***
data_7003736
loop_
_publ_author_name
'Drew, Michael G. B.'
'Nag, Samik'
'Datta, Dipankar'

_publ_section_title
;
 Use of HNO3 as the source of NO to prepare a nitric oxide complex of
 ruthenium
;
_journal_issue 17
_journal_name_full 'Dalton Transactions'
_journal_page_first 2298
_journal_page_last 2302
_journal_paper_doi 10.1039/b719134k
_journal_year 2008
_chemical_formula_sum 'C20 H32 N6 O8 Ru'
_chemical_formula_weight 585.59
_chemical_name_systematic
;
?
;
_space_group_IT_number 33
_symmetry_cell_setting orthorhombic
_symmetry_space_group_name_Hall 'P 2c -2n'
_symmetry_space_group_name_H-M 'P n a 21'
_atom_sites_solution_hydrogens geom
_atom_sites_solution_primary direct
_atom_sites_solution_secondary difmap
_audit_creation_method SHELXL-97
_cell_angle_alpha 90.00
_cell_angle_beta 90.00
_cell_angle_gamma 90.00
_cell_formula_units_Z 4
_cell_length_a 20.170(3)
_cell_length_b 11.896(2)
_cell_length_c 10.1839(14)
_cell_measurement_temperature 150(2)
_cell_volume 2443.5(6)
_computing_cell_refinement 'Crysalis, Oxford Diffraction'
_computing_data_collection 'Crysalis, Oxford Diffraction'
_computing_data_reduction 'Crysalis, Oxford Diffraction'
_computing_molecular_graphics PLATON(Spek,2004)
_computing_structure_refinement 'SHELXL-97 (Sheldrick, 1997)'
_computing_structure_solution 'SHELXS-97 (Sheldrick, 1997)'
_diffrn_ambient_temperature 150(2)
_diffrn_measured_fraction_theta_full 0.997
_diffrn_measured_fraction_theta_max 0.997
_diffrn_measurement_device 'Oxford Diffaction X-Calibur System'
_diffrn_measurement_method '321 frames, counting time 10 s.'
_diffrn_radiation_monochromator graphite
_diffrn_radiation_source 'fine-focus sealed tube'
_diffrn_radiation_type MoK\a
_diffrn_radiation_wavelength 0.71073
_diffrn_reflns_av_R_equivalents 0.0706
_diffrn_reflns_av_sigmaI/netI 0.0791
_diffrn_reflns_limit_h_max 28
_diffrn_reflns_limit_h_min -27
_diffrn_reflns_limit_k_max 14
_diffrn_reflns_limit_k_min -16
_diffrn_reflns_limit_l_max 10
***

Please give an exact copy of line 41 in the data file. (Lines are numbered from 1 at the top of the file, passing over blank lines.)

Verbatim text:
_computing_cell_refinement 'Crysalis, Oxford Diffraction'